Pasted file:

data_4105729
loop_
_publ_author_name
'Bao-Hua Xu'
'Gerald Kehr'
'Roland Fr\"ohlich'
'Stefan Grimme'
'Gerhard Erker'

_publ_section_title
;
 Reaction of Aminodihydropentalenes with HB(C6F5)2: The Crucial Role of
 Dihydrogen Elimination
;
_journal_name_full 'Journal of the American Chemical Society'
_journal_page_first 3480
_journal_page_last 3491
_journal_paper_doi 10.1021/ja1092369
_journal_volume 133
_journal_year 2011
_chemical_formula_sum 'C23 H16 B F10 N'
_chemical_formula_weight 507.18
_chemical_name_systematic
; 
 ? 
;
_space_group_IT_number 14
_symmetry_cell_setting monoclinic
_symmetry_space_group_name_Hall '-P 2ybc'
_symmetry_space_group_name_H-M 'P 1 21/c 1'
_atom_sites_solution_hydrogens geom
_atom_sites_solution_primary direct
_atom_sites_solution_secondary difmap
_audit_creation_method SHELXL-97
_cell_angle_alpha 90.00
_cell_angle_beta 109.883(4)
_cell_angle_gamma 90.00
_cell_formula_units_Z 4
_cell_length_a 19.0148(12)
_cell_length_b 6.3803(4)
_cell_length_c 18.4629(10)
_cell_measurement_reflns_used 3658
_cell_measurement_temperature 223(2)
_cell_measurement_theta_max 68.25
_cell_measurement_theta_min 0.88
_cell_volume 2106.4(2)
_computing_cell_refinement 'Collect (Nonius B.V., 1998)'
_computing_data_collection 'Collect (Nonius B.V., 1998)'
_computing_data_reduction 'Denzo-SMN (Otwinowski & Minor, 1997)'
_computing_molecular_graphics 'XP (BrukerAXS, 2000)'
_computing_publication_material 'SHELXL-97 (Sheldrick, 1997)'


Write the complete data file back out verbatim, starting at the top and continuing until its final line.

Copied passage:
data_4105729
loop_
_publ_author_name
'Bao-Hua Xu'
'Gerald Kehr'
'Roland Fr\"ohlich'
'Stefan Grimme'
'Gerhard Erker'

_publ_section_title
;
 Reaction of Aminodihydropentalenes with HB(C6F5)2: The Crucial Role of
 Dihydrogen Elimination
;
_journal_name_full 'Journal of the American Chemical Society'
_journal_page_first 3480
_journal_page_last 3491
_journal_paper_doi 10.1021/ja1092369
_journal_volume 133
_journal_year 2011
_chemical_formula_sum 'C23 H16 B F10 N'
_chemical_formula_weight 507.18
_chemical_name_systematic
; 
 ? 
;
_space_group_IT_number 14
_symmetry_cell_setting monoclinic
_symmetry_space_group_name_Hall '-P 2ybc'
_symmetry_space_group_name_H-M 'P 1 21/c 1'
_atom_sites_solution_hydrogens geom
_atom_sites_solution_primary direct
_atom_sites_solution_secondary difmap
_audit_creation_method SHELXL-97
_cell_angle_alpha 90.00
_cell_angle_beta 109.883(4)
_cell_angle_gamma 90.00
_cell_formula_units_Z 4
_cell_length_a 19.0148(12)
_cell_length_b 6.3803(4)
_cell_length_c 18.4629(10)
_cell_measurement_reflns_used 3658
_cell_measurement_temperature 223(2)
_cell_measurement_theta_max 68.25
_cell_measurement_theta_min 0.88
_cell_volume 2106.4(2)
_computing_cell_refinement 'Collect (Nonius B.V., 1998)'
_computing_data_collection 'Collect (Nonius B.V., 1998)'
_computing_data_reduction 'Denzo-SMN (Otwinowski & Minor, 1997)'
_computing_molecular_graphics 'XP (BrukerAXS, 2000)'
_computing_publication_material 'SHELXL-97 (Sheldrick, 1997)'